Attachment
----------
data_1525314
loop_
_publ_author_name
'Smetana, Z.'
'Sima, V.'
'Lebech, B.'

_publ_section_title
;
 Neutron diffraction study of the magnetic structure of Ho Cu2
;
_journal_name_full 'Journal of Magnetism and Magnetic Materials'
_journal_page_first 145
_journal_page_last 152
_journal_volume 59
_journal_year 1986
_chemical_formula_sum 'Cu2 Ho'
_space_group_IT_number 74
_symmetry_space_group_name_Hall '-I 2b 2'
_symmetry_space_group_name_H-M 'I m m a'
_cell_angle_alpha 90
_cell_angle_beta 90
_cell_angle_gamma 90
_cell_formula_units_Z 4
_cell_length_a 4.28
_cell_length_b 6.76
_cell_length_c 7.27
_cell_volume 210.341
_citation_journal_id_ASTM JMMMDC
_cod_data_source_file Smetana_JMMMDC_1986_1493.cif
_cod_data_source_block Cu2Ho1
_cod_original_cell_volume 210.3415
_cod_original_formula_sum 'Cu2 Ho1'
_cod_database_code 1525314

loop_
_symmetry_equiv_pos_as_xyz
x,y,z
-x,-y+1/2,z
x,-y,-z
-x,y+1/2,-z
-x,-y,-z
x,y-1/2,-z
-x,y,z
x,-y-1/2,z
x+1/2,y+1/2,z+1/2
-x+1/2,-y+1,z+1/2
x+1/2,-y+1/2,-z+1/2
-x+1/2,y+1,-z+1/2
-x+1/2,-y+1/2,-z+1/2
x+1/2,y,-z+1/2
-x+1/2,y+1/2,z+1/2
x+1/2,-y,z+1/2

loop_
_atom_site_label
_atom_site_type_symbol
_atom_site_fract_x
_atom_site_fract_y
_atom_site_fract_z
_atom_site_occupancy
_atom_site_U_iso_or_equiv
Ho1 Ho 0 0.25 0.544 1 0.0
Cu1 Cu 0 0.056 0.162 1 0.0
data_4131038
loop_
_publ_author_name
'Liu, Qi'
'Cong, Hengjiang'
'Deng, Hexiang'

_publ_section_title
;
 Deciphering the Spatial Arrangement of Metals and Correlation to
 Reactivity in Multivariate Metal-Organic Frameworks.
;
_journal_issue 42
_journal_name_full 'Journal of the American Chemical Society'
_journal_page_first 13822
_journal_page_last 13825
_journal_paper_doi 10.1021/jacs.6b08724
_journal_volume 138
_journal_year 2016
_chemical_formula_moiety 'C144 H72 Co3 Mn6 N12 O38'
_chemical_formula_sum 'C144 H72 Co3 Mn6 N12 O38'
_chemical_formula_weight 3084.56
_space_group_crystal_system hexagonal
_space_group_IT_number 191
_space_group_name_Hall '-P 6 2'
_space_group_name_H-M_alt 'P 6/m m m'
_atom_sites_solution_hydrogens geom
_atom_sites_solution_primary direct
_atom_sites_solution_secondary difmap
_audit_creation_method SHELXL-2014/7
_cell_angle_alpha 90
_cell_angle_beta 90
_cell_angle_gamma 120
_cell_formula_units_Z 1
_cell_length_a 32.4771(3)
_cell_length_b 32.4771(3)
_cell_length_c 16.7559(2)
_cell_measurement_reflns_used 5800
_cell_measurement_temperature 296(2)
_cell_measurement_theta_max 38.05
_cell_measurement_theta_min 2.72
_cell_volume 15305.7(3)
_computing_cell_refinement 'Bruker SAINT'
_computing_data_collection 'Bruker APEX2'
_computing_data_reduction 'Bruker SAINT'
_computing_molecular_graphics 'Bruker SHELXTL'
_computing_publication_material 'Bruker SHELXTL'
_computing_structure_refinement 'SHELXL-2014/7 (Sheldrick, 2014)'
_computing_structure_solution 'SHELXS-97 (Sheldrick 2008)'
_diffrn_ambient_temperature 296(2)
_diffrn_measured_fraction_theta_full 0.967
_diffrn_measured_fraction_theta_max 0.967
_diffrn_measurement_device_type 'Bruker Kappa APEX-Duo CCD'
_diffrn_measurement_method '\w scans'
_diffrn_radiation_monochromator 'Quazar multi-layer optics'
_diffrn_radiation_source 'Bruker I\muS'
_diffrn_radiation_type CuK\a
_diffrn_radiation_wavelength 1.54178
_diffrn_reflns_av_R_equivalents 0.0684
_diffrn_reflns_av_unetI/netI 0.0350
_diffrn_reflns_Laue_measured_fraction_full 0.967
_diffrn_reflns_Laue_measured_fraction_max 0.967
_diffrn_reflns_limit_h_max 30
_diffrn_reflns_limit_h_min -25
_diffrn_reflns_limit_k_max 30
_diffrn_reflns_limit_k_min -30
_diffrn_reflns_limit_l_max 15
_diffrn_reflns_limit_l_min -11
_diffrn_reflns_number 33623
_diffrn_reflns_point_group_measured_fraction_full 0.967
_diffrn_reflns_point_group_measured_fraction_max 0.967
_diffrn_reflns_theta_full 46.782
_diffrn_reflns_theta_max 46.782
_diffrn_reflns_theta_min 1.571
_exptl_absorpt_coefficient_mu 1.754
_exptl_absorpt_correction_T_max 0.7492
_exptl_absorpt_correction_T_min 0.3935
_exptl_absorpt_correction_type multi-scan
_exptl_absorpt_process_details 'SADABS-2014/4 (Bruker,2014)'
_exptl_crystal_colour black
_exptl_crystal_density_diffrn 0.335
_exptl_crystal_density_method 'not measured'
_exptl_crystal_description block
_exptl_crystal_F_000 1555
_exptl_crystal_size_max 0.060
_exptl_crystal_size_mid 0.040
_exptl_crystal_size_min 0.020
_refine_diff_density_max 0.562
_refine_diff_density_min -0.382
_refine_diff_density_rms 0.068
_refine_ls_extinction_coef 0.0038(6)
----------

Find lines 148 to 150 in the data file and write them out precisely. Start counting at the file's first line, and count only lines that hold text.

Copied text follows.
_refine_diff_density_max 0.562
_refine_diff_density_min -0.382
_refine_diff_density_rms 0.068